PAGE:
Poodle – How Bad Is Its Bite? (Here’s the Data)
By Sekhar Sarukkai, VP of Engineering, Skyhigh Networks
A major vulnerability affecting the security of cloud services dubbed POODLE (Padding Oracle on Downgraded Legacy Encryption) was reported on October 14th by three Google security researchers—Bodo Moller, Thai Duong, and Krzysztof Kotowicz. Their paper about the vulnerability is available here.
What is POODLE?
POODLE affects SSLv3 or version 3 of the Secure Sockets Layer protocol, which is used to encrypt traffic between a browser and a web site or between a user’s email client and mail server. It’s not as serious as the recent Heartbleed and Shellshock vulnerabilities, but POODLE could allow an attacker to hijack and decrypt the session cookie that identifies you to a service like Twitter or Google, and then take over your accounts without needing your password.
This vulnerability allows for the hijacking and decryption of SSL version 3.0 connections, which is used to encrypt traffic between a browser and a web site or between a user’s email client and mail server. While usage of SSL 3.0 is generally limited, there is still prevalent backward-compatibility support of the protocol that exposes nearly all browsers and users.
The SSLv3 protocol has been in use since its publication in 1996. TLSv1 was introduced in 1999 to address weaknesses in SSLv3, notably introducing protections against CBC (Cipher block chaining) attacks. Although SSLv3 is considered a legacy protocol, it is still commonly permitted for backward compatibility by the default configurations of many web servers including Apache HTTP Server and Nginx. Many browsers’ support will fall back to the use of SSLv3 if an HTTPS connection to a server doesn’t support the TLSv1 protocol or a TLSv1 protocol negotiation fails for any reason.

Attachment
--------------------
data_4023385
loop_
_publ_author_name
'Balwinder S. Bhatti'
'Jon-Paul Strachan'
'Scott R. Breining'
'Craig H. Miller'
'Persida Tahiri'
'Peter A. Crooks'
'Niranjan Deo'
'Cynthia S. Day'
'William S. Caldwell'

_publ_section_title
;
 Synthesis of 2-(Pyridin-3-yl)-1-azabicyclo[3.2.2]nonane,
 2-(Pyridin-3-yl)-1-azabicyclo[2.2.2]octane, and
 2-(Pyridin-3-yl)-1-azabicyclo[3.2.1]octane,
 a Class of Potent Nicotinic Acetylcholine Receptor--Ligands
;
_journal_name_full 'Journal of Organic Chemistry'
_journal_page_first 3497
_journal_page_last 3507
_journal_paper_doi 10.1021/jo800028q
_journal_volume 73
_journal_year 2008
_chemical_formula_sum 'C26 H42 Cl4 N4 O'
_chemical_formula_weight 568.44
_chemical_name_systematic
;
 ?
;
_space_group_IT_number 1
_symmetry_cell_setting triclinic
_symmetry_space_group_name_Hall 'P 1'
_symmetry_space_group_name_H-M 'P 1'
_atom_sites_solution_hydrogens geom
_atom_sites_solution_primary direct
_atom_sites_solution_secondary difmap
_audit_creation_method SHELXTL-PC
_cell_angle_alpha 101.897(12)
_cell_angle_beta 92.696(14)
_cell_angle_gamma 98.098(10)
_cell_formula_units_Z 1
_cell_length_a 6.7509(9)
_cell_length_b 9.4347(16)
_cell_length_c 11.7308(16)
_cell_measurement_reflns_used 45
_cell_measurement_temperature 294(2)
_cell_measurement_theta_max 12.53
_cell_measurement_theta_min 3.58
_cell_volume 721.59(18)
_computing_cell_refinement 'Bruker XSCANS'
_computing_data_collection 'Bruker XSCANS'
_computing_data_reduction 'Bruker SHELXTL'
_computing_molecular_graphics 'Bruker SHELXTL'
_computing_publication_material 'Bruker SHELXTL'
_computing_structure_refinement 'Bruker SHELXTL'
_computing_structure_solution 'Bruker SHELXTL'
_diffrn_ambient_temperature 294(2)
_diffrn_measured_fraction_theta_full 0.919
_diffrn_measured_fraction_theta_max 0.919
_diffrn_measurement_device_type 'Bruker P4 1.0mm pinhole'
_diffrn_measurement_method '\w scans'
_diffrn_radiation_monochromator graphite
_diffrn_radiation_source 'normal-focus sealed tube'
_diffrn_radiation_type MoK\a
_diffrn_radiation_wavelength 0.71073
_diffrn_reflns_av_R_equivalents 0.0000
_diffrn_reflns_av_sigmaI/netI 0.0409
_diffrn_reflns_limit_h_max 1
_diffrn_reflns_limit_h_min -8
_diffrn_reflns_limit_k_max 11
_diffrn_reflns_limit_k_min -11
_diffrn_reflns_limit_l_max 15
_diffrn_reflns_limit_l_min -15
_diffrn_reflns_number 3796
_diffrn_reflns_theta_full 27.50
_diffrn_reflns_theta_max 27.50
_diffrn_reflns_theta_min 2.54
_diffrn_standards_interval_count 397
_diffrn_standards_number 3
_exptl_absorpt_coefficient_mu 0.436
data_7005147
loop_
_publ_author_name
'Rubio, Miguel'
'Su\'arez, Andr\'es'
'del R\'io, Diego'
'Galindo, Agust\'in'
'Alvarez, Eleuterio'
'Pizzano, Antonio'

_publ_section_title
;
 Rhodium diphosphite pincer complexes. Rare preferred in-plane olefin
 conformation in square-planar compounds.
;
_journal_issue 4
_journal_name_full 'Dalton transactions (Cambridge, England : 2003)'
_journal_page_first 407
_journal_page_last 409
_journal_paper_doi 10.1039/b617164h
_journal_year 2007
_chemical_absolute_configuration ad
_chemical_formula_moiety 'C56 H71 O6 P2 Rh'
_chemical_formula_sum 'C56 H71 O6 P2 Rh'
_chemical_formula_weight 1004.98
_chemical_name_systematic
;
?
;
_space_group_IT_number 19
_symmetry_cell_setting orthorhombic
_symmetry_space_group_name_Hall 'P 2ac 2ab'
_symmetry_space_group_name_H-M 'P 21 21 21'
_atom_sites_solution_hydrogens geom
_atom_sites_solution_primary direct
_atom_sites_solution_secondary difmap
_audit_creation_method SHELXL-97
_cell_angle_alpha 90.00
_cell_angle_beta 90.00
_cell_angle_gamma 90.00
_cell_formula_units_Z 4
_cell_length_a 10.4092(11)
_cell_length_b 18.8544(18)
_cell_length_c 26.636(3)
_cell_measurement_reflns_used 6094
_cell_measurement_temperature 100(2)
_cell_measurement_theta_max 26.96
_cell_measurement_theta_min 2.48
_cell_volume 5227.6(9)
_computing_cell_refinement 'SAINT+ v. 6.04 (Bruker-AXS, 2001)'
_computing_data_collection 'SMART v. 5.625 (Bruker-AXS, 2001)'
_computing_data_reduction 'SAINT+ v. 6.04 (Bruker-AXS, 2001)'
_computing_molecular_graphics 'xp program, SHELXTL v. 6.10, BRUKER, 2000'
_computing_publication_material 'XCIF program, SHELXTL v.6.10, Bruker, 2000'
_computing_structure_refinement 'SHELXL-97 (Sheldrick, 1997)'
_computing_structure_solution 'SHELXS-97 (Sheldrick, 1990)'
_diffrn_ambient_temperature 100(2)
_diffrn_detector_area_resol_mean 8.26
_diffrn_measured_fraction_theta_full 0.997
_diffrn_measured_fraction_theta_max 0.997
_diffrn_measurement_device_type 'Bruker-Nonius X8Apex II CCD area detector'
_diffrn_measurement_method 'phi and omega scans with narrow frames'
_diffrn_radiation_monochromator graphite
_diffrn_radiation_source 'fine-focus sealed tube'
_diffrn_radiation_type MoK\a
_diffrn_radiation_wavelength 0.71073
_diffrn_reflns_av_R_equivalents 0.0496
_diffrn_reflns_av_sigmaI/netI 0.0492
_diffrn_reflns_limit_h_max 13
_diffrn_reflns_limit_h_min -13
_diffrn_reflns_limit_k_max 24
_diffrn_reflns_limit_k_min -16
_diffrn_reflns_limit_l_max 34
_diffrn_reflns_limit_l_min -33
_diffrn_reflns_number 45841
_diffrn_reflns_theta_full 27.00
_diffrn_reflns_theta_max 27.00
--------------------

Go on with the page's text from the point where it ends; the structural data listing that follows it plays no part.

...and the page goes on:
What’s the risk?
The danger arising from the POODLE attack is that a malicious actor with control of an HTTPS server or some part of the intervening network can cause an HTTPS connection to downgrade to the SSLv3 protocol. An attack against SSLv3’s CBC encryption schemes can then be used to begin decrypting the contents of the session. Essentially, POODLE could allow an attacker to hijack and decrypt the session cookie that identifies a cloud service user to a service like Twitter or Google, and then take over your accounts without needing your password.
How to protect your company’s data
We recommend disabling the SSLv3 protocol on all servers, relying only on TLSv1.0 or greater. Additionally, company browsers and forward proxies should disallow SSLv3 and likewise permit only TLSv1.0 or greater as a minimum SSL protocol version. Enterprises should also disable the use of CBC-mode ciphers. To patch retrying of failed connections, apply TLS_FALLBACK_SCSV option (e.g. http://marc.info/?l=openssl-dev&m=141333049205629&w=2).
Legacy applications relying solely on SSLv3 should be considered at-risk and vulnerable. Generic encryption wrapper software like Stunnel can be used as a workaround to provide encrypted TLSv1 tunnels.
How many cloud services are vulnerable?
As of this morning, 61% of cloud services had not addressed the Poodle vulnerability with a fix. The fact that many cloud services still support SSLv3 is a sign that cloud providers are not paying attention to what protocols are offered by their SSL stack. Cloud service providers should start looking at their SSL stack configuration and make sure they have disabled previous versions of SSLv3. In the process, they should also ensure the SSL stack’s proper use of ciphers.
We are working with customers to proactively identify vulnerable services and users and provide guidance for measures required to protect their data and user accounts. To learn more about our recommendations for securing corporate data in the cloud, download our cheat sheet.